I can't identify the model correctly, though - the label in the soundbox had the model rubber stamped in blue ink on it - and sometime before I got it, the paper appeared to have absorbed just enough moisture that the print blurred and can't be read.

Any ideas what it might be?

(I can get a picture or two when I get home later.)
I bought a brand spanking new Epi dread in about 1971 that had a bolt on neck & was made in Japan. It was my first decent acoustic, not bad though I think laminated top, fairly heavy finish. I don't think mine had the E on the guard but it was an early one.

It did set up & play well & I sold it to a good friend a couple years later when I found a bargain on a Gibson Hummingbird.

Look here: http://en.m.wikipedia.org/wiki/Epiphone
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Old September 4th, 2013, 11:48 PM   #8 (permalink)
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Thanks. This picture (the attachment) is essentially identical to my instrument. The top in the picture looks like its two pieces and the color is mismatched. Mine is uniform in color and looks like spruce to me.

The picture is otherwise identical, right down to the chipboard case. The only thing I can't see in the photo is the two adjusting screws for the bridge.
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Old September 5th, 2013, 12:01 AM   #9 (permalink)
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Here's another picture, (different image) without a case.



(I was fumbling to figure out how to upload the first picture, which I had saved.)

ETA: Now that I think about it this pic seems to have more elaborate binding. I think the first pic in the chipboard case is the closest to what I have and probably exactly the same.

Last edited by JazzDreams; September 5th, 2013 at 11:07 AM.
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Old September 5th, 2013, 03:41 AM   #10 (permalink)
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JD, you might try making slight adjustments to the bridge saddle height to see if that cures the problem. You might be adjusting the saddle height anyway if you switch to .011s or .012s.

A fuzzy, buzzy sound can also be caused by a brace coming unglued. This can happen due to changes in temperature and humidity, and has happened several times with my 1935 Martin O-18. A loose brace is fairly easy to track down by tapping around on the top with a knuckle. If you find a spot where the knuckle tap is accompanied by a sharp click, you'll know without doubt that you've found a loose brace. Repair is easy for a competent luthier with the appropriate tools, and not horribly expensive. It's also a fairly good candidate for a DIY repair, if you're inclined that way.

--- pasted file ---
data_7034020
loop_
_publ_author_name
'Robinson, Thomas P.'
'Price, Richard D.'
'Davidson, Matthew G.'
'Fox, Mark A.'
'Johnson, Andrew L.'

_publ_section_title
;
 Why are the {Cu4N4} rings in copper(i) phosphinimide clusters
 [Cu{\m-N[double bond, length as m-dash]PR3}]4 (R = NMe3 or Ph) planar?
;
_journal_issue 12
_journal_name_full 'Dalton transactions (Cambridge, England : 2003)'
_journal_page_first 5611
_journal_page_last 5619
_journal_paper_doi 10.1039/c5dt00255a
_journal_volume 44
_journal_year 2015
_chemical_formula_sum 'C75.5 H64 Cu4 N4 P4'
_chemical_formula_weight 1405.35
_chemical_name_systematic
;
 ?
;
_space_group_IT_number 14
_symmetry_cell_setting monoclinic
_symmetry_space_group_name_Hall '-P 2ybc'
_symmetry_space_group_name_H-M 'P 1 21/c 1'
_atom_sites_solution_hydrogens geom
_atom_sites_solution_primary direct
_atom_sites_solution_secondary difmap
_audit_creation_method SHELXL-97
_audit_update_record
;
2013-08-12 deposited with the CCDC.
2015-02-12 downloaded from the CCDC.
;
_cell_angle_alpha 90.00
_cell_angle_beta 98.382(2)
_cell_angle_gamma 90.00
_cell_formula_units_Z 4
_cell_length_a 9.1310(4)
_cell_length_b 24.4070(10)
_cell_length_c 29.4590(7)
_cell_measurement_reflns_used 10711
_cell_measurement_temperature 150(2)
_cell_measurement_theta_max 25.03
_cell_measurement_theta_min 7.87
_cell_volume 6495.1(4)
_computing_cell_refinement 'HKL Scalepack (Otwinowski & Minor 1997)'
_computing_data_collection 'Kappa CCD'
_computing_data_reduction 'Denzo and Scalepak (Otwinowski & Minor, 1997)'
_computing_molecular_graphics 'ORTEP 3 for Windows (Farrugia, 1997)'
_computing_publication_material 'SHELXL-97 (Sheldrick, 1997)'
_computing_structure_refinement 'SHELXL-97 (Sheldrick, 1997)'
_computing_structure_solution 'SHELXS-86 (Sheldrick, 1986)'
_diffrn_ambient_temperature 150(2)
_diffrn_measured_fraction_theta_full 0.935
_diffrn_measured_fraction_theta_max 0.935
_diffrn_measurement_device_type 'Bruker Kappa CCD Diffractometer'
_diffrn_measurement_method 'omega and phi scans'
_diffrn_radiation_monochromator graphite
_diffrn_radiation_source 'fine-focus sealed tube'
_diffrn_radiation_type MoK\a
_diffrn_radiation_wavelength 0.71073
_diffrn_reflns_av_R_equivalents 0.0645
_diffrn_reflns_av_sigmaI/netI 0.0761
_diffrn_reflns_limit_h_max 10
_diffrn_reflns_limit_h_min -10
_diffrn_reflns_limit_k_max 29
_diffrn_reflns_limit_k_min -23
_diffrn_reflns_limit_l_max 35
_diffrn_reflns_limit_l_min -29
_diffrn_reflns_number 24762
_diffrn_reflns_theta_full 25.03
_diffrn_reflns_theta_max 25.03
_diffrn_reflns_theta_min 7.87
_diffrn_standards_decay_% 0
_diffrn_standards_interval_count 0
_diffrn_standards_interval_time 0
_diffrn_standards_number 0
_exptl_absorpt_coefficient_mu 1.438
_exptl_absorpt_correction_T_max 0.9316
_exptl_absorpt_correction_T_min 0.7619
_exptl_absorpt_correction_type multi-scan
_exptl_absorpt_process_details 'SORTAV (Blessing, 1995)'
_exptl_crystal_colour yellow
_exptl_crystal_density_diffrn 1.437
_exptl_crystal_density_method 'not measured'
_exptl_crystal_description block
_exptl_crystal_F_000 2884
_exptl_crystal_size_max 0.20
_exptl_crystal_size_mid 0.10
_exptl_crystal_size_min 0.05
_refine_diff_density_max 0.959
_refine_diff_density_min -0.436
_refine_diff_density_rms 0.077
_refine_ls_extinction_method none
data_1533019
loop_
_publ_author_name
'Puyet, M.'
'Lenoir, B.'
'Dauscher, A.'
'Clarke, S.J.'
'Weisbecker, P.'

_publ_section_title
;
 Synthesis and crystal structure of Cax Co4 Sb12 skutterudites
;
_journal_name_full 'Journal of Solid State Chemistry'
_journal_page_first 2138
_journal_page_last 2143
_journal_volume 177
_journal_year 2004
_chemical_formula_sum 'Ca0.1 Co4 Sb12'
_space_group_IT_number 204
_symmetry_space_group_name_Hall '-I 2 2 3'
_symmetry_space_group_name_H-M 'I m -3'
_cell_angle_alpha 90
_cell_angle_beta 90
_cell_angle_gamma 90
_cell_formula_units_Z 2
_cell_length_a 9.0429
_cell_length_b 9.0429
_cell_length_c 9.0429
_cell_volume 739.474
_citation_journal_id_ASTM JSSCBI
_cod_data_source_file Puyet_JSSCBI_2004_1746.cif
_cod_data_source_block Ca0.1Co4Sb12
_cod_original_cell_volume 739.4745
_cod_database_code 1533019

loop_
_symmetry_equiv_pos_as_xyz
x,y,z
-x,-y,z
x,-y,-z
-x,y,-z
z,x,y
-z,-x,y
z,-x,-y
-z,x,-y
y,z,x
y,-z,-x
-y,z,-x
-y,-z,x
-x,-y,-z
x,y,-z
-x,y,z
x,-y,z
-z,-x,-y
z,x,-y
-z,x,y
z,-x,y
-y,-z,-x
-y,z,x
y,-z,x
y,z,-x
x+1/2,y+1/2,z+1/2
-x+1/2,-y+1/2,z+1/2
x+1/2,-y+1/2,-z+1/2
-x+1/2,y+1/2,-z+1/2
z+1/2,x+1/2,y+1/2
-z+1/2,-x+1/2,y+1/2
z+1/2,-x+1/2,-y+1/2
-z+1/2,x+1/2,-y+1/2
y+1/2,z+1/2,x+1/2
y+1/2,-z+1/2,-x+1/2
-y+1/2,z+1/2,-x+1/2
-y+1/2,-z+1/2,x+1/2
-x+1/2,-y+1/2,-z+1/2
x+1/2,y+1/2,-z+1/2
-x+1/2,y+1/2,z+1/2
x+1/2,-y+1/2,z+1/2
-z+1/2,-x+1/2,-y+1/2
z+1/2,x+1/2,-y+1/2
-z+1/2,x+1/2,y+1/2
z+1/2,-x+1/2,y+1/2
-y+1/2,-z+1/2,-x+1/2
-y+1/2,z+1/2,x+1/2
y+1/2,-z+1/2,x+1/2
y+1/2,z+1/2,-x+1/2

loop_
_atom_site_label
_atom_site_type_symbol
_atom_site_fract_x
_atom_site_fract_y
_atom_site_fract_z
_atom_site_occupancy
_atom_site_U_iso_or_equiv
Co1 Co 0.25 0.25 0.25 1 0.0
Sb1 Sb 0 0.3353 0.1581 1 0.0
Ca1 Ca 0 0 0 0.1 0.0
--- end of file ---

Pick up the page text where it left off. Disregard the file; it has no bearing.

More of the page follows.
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Old September 5th, 2013, 11:08 AM   #11 (permalink)
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Gonna try checking out the top this morning.
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Old September 5th, 2013, 01:58 PM   #12 (permalink)
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What a dope I am. Must have been thinking about my new Tele.

The Epiphone has Martin SP phosphor bronze strings on it .012 - .54.

Knocked all over the top and didn't hear any clicks.

I'll put on a fresh set of strings and see if it changes.


ETA: doing a little internet sleuthing - Label says Made in Japan; 1974 catalogue shows the FT - 150 which is visually identical to mine and describes it with "3 piece adjustable neck and adjustable bridge. Back then, $165.

The harder I stare at the label in mine the more it looks to me like (?)T-320.
Obviously FT for Flat-top. In '74 there was an FT-350 but it had a fixed bridge and a "fixed heel neck". Can't find any other FT - 3xx models so far.

Buehler? Buehler? Anyone?

Last edited by JazzDreams; September 5th, 2013 at 03:51 PM.
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Old September 5th, 2013, 03:49 PM   #13 (permalink)
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Click image for larger version

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OK- after much sleuthing, I have come to the conclusion that my guitar is an Epiphone FT150 Bard. Everything matches except that the neck was supposedly a single ply binding. Mine is 3-ply.

Its a decent sounding player -might go in the $200 ballpark these days. I like it well enough- Once I have a new set of strings on it, it will serve my needs - a practice guitar.

Cedar top, rosewood rims and back. Online sources say laminated, not solid.
Whatever.

Here's the most accurate (online) picture I can find. Thanks all - if anyone knows additional detail, it would be fun to hear.